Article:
China: Samsung Battery Problem Expands Reportedly Catch Fire :- On Monday, South Korean Smartphone Manufacturer – Samsung said that it is investigating the reports that two Galaxy Note 7 smartphones caught fire in China. The company previously said that all phones for sale were safe in China and did not need to be included in a global recall.
If this report is confirmed, then the situations become worst for the Samsung Electronics. It has already faced criticism that the recall policies of Samsung have been confusing for consumers and left them uncertain about whether they should continue using their phones.
Samsung said that it is investigating both reported cases in China. China is the largest smartphone market of the world.
A person who uses Chinese social media, posted messages including photos of the damaged phone on Sunday and saying that a friend’s Galaxy Note 7 caught fire over the weekend.
On a separate social media account, A second report said that an owner’s phone exploded when he was playing a game on the phone. That account gave no contact information for the user or details of where the person lives, but he showed photos of the damaged phone and its serial number.
Samsung launched the Galaxy Note 7 phone in China on 1st September amid a growing number of reports of the phones catching fire in other nations.
The next day, Samsung announced that it would stop sales and recall 2.5 million Galaxy Note 7 phones in 10 countries, but not in China.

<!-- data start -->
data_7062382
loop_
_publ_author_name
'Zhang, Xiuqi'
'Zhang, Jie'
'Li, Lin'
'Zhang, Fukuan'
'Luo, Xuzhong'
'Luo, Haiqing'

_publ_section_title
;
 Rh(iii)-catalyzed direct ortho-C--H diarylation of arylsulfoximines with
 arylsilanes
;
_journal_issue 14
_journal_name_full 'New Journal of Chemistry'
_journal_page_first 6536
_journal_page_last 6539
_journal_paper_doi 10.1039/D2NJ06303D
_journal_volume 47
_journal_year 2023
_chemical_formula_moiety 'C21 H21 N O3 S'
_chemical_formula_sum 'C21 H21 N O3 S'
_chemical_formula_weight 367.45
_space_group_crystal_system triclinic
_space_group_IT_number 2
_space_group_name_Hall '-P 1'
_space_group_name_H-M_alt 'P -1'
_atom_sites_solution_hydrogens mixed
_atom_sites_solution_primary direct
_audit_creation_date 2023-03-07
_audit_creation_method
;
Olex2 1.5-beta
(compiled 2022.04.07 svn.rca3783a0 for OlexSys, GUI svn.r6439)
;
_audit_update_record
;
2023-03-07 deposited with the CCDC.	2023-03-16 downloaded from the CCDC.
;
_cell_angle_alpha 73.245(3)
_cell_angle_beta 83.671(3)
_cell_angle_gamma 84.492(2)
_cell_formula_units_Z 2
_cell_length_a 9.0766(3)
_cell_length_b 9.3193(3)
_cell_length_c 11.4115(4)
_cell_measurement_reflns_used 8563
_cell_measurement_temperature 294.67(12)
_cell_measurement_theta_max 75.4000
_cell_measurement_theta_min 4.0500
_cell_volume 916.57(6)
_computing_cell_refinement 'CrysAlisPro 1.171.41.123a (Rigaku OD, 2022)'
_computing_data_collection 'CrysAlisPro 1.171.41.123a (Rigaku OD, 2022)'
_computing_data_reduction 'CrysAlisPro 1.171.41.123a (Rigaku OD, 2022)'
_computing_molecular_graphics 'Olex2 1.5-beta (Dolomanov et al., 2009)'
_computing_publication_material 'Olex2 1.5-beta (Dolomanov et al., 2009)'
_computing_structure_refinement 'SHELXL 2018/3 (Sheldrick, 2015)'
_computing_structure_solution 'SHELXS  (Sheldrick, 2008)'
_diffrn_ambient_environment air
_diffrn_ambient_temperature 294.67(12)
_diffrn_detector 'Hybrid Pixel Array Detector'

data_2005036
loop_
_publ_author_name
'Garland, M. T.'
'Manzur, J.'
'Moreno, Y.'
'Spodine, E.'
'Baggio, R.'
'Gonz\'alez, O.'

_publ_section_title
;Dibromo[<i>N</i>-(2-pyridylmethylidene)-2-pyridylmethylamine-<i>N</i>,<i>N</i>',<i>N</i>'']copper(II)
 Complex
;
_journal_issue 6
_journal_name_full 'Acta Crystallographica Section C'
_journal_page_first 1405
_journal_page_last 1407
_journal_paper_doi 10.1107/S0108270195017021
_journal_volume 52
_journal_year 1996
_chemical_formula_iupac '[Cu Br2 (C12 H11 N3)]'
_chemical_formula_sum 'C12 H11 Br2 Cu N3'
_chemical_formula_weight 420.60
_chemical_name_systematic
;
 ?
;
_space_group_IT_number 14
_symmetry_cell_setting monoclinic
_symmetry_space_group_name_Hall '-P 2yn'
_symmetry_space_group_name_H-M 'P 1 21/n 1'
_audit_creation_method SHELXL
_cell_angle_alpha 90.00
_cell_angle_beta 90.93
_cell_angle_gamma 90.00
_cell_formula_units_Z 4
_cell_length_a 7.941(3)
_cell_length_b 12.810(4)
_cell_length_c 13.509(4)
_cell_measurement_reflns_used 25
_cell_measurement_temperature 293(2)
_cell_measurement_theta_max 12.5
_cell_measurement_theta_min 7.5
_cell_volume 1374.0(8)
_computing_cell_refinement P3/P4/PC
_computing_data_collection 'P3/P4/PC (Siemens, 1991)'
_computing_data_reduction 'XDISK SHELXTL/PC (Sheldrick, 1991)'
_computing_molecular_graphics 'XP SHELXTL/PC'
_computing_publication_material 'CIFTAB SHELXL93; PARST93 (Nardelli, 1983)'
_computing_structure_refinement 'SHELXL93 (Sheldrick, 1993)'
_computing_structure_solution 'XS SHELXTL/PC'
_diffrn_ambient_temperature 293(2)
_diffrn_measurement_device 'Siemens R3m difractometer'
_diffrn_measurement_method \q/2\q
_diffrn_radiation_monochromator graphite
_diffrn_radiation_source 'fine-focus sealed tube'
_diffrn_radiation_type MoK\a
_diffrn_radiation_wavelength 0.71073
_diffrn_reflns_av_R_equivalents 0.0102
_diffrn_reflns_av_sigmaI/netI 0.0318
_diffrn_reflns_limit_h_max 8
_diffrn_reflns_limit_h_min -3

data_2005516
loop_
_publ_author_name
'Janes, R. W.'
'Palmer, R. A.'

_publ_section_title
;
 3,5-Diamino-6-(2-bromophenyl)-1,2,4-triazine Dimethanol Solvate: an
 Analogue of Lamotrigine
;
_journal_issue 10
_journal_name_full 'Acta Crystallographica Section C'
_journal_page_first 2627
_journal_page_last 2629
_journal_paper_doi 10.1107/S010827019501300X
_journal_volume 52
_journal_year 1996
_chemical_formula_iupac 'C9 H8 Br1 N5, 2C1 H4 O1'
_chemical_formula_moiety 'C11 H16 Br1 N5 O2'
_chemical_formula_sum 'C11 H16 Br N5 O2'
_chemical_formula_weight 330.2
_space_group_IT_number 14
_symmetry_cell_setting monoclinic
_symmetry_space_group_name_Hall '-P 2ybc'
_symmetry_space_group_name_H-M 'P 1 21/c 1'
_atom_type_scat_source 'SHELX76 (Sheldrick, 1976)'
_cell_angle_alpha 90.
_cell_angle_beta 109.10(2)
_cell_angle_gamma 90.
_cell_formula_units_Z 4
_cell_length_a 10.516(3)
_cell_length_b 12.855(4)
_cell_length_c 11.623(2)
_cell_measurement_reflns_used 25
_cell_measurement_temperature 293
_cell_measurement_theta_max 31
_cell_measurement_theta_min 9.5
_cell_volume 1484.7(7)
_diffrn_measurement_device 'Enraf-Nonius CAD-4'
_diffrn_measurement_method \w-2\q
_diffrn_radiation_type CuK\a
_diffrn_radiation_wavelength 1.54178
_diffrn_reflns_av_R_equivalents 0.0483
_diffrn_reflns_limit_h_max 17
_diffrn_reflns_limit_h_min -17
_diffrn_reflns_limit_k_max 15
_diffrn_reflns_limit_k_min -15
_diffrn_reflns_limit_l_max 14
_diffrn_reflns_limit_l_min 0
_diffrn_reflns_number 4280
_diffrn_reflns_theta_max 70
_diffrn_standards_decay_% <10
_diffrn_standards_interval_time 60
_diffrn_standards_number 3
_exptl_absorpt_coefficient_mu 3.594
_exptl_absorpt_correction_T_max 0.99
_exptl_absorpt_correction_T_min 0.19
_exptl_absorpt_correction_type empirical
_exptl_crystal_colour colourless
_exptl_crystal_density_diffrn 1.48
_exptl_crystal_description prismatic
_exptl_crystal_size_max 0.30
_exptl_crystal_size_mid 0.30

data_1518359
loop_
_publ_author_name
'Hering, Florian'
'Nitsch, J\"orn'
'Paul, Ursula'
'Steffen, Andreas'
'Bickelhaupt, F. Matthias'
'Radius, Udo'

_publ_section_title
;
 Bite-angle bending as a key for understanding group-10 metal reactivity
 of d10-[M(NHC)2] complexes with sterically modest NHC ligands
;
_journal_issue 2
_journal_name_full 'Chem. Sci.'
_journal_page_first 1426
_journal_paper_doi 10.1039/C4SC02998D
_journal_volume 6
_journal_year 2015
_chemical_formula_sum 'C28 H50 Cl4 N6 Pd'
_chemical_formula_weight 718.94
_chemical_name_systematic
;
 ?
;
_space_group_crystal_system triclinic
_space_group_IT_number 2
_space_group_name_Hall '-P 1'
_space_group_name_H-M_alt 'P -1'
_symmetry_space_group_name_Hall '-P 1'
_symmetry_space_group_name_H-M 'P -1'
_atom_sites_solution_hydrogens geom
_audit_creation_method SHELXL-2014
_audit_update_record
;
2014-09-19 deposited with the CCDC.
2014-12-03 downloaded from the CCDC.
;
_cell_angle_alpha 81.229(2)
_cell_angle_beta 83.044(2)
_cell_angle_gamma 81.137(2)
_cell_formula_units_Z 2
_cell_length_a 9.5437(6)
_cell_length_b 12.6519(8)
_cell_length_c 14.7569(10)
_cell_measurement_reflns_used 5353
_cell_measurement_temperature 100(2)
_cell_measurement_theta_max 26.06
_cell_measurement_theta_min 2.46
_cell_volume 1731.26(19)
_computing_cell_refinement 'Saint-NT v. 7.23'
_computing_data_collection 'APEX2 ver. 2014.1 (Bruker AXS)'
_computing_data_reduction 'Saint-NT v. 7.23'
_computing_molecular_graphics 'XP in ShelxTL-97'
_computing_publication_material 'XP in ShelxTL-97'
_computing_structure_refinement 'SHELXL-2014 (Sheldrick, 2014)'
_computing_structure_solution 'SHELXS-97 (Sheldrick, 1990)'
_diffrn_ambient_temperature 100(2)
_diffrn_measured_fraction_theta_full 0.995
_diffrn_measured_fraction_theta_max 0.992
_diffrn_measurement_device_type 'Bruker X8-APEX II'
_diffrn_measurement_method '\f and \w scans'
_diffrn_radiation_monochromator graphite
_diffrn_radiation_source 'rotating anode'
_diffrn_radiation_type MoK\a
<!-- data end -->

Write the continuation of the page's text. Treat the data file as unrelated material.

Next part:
Samsung’s mobile president – Koh Dong-jin said that at the time that sales in China would continue because Galaxy Note 7 phones sold in China with a different battery than those linked to problems in other countries.
Samsung, in announcing its global recall on 2nd September, did not say whether consumers could continue to use the Galaxy Note 7 phones without danger. After a few days, the company requested them to immediately turn off the phones. In last week, Samsung said that it is rolling out a software update to the Galaxy Note 7 phones that will limit the battery charge to 60 percent, but Samsung did not say anything whether all phones would automatically receive it.
From this week, Samsung began shipping new Note 7 phones to replace the defective ones. Mobile carriers in South Korea said that Galaxy Note 7 owners can begin exchanging their phones from Monday, but there were few people doing so at a Samsung service center. The government of South Korea has not issued an official recall. Monday is the deadline.